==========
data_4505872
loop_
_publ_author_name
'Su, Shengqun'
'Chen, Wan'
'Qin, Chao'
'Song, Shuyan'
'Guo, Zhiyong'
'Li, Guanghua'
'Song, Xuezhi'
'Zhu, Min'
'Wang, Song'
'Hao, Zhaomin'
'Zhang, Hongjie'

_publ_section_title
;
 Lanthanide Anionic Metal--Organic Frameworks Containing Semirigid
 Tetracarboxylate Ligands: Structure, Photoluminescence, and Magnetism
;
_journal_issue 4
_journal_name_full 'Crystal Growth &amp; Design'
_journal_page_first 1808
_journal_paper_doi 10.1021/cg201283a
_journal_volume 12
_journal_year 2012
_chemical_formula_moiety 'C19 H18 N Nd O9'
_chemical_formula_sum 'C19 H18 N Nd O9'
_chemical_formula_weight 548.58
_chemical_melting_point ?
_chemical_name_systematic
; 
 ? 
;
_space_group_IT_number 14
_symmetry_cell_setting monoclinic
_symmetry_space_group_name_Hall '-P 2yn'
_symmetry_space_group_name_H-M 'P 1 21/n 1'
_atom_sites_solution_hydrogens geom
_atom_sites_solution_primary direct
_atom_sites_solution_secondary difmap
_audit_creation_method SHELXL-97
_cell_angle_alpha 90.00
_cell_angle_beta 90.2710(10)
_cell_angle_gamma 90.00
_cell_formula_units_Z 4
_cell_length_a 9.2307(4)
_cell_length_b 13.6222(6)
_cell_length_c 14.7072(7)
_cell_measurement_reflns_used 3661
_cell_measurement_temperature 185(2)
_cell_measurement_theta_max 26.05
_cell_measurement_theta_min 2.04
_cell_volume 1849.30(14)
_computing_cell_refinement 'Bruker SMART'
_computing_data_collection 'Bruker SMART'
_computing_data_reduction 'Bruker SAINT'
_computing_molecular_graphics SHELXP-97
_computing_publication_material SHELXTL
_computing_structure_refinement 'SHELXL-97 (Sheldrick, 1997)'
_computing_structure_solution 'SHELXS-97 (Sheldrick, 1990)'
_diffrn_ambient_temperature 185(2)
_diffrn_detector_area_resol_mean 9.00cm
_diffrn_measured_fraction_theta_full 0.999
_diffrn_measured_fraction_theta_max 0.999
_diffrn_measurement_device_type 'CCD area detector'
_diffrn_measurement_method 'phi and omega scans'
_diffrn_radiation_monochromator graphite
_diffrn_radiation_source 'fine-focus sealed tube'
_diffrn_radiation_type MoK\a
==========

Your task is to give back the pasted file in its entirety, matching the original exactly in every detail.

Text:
data_4505872
loop_
_publ_author_name
'Su, Shengqun'
'Chen, Wan'
'Qin, Chao'
'Song, Shuyan'
'Guo, Zhiyong'
'Li, Guanghua'
'Song, Xuezhi'
'Zhu, Min'
'Wang, Song'
'Hao, Zhaomin'
'Zhang, Hongjie'

_publ_section_title
;
 Lanthanide Anionic Metal--Organic Frameworks Containing Semirigid
 Tetracarboxylate Ligands: Structure, Photoluminescence, and Magnetism
;
_journal_issue 4
_journal_name_full 'Crystal Growth &amp; Design'
_journal_page_first 1808
_journal_paper_doi 10.1021/cg201283a
_journal_volume 12
_journal_year 2012
_chemical_formula_moiety 'C19 H18 N Nd O9'
_chemical_formula_sum 'C19 H18 N Nd O9'
_chemical_formula_weight 548.58
_chemical_melting_point ?
_chemical_name_systematic
; 
 ? 
;
_space_group_IT_number 14
_symmetry_cell_setting monoclinic
_symmetry_space_group_name_Hall '-P 2yn'
_symmetry_space_group_name_H-M 'P 1 21/n 1'
_atom_sites_solution_hydrogens geom
_atom_sites_solution_primary direct
_atom_sites_solution_secondary difmap
_audit_creation_method SHELXL-97
_cell_angle_alpha 90.00
_cell_angle_beta 90.2710(10)
_cell_angle_gamma 90.00
_cell_formula_units_Z 4
_cell_length_a 9.2307(4)
_cell_length_b 13.6222(6)
_cell_length_c 14.7072(7)
_cell_measurement_reflns_used 3661
_cell_measurement_temperature 185(2)
_cell_measurement_theta_max 26.05
_cell_measurement_theta_min 2.04
_cell_volume 1849.30(14)
_computing_cell_refinement 'Bruker SMART'
_computing_data_collection 'Bruker SMART'
_computing_data_reduction 'Bruker SAINT'
_computing_molecular_graphics SHELXP-97
_computing_publication_material SHELXTL
_computing_structure_refinement 'SHELXL-97 (Sheldrick, 1997)'
_computing_structure_solution 'SHELXS-97 (Sheldrick, 1990)'
_diffrn_ambient_temperature 185(2)
_diffrn_detector_area_resol_mean 9.00cm
_diffrn_measured_fraction_theta_full 0.999
_diffrn_measured_fraction_theta_max 0.999
_diffrn_measurement_device_type 'CCD area detector'
_diffrn_measurement_method 'phi and omega scans'
_diffrn_radiation_monochromator graphite
_diffrn_radiation_source 'fine-focus sealed tube'
_diffrn_radiation_type MoK\a